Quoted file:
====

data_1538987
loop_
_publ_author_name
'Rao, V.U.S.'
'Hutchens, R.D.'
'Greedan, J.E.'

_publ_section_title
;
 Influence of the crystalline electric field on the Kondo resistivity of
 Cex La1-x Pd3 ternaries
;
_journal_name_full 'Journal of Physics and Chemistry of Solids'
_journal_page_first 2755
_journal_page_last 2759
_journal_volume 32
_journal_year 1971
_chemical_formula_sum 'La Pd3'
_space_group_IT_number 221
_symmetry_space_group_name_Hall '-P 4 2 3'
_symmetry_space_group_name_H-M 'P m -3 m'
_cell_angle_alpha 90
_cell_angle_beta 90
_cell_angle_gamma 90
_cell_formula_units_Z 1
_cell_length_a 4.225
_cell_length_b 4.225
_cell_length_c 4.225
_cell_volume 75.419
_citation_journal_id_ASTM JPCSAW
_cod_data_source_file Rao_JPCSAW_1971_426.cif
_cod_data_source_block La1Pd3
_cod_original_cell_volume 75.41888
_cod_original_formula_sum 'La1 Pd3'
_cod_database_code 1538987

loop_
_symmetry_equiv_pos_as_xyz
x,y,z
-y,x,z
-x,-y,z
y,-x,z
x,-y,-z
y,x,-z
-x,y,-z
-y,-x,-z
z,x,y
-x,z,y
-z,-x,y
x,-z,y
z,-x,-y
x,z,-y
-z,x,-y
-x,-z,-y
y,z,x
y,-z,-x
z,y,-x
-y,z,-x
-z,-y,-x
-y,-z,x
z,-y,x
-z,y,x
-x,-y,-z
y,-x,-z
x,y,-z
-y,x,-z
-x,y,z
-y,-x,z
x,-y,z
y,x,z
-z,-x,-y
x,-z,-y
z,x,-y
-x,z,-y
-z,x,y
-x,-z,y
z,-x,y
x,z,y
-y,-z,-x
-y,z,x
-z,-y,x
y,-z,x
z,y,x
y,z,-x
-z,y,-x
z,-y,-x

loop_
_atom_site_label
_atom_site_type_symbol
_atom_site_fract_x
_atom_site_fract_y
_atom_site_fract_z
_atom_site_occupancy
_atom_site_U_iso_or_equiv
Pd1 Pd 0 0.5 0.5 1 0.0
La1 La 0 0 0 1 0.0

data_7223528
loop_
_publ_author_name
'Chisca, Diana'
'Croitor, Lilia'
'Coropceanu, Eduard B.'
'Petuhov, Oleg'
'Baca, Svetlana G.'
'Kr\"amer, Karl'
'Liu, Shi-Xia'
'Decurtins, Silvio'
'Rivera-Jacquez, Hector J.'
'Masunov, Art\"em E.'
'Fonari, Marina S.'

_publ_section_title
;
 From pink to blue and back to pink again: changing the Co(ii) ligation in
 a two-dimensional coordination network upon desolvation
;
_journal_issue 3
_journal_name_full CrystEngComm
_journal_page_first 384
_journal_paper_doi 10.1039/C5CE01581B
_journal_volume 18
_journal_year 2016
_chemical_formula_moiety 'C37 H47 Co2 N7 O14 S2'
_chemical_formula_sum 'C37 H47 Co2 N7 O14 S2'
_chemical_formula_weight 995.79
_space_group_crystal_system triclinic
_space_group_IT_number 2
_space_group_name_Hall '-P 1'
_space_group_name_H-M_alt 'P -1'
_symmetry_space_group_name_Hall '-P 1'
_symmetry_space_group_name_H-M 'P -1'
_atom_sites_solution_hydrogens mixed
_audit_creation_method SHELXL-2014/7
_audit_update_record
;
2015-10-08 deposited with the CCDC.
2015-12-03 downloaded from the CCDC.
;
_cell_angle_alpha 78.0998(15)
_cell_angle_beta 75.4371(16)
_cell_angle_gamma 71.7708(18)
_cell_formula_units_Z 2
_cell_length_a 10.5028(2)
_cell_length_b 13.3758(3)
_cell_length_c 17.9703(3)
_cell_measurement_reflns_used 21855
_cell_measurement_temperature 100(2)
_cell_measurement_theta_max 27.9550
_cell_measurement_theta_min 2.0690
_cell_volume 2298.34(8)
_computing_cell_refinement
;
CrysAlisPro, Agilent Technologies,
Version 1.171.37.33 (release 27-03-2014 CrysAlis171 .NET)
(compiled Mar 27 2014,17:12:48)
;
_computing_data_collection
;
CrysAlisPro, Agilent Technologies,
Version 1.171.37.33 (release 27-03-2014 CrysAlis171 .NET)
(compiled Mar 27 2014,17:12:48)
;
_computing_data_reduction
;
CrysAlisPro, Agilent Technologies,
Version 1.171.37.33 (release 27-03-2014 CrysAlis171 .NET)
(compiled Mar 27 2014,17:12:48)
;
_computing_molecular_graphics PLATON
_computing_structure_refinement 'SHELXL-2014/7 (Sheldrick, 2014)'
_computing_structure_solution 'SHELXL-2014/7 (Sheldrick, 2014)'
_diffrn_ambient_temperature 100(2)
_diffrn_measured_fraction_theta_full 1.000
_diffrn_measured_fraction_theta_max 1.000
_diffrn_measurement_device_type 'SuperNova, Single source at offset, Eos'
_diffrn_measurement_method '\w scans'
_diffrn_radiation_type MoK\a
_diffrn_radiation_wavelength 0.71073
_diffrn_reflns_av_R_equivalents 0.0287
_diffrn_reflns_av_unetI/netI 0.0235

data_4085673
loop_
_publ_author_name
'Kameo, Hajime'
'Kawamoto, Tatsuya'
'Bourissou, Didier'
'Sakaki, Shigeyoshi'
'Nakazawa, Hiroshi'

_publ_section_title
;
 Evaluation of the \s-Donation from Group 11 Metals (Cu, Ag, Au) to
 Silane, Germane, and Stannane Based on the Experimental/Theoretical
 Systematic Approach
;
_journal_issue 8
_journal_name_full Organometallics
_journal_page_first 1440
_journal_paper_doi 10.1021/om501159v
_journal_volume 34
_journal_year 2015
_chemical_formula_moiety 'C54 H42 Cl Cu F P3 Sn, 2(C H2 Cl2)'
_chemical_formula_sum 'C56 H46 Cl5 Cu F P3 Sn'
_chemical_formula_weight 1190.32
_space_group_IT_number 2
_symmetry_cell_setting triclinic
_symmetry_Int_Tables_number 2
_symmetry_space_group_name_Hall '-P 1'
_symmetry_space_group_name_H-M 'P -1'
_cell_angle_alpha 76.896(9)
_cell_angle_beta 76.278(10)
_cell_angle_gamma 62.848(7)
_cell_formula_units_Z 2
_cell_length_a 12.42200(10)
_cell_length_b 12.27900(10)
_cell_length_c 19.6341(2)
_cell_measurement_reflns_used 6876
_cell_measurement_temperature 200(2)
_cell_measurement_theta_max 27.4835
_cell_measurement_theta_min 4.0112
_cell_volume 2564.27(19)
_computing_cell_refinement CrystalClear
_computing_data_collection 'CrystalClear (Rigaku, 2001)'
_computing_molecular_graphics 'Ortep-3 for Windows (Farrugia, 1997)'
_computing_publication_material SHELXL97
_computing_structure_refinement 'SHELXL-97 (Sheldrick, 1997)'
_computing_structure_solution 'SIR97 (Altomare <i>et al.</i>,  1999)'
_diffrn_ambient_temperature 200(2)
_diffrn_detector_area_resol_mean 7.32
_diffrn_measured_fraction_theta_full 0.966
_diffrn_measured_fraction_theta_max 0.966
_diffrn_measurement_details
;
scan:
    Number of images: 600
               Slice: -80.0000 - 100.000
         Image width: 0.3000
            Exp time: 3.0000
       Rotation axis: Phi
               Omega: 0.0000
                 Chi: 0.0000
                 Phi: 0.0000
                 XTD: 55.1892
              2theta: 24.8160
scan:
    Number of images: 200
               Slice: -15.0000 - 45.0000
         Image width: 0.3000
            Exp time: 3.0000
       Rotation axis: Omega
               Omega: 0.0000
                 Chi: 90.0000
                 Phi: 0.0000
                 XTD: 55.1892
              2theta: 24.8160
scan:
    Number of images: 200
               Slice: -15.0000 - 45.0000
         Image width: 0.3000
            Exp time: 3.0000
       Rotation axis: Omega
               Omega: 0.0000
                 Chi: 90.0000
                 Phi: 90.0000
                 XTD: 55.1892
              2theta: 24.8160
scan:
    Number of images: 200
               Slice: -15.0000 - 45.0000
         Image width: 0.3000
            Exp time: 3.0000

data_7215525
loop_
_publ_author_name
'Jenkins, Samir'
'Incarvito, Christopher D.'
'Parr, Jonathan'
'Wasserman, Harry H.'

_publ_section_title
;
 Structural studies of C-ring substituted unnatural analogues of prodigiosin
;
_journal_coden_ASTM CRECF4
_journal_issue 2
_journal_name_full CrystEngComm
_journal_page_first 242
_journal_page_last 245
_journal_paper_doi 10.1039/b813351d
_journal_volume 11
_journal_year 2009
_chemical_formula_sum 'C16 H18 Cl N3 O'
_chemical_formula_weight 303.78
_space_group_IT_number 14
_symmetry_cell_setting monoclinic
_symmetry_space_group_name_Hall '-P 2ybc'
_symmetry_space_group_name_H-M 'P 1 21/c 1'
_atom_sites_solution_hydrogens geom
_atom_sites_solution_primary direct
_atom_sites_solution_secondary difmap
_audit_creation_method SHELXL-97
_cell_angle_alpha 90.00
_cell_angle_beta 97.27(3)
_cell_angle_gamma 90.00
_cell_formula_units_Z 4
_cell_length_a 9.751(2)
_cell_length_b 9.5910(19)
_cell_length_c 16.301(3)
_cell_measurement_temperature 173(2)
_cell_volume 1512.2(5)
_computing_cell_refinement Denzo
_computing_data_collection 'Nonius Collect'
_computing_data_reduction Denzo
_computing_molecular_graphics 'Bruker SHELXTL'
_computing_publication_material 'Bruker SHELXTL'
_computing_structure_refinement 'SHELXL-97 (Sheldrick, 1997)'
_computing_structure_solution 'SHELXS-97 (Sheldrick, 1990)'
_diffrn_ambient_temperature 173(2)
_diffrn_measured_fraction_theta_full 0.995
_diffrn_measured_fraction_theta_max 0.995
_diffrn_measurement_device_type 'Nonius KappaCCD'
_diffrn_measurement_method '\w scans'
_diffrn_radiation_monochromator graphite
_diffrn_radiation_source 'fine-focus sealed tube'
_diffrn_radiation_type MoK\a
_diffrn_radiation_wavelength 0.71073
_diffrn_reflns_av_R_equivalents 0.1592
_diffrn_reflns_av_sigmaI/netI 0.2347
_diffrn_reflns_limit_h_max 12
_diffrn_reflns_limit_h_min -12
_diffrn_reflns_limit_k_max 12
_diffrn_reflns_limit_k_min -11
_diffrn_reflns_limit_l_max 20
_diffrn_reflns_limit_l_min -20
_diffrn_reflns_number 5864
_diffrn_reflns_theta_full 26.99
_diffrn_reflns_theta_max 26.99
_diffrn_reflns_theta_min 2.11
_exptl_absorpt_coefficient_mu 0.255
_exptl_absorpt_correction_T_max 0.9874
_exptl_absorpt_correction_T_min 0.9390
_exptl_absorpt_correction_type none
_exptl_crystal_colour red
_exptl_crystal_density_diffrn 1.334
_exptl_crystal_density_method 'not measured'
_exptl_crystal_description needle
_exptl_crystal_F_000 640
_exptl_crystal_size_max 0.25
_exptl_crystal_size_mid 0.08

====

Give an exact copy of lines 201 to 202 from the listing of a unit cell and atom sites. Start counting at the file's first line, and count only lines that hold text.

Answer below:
_space_group_IT_number 2
_symmetry_cell_setting triclinic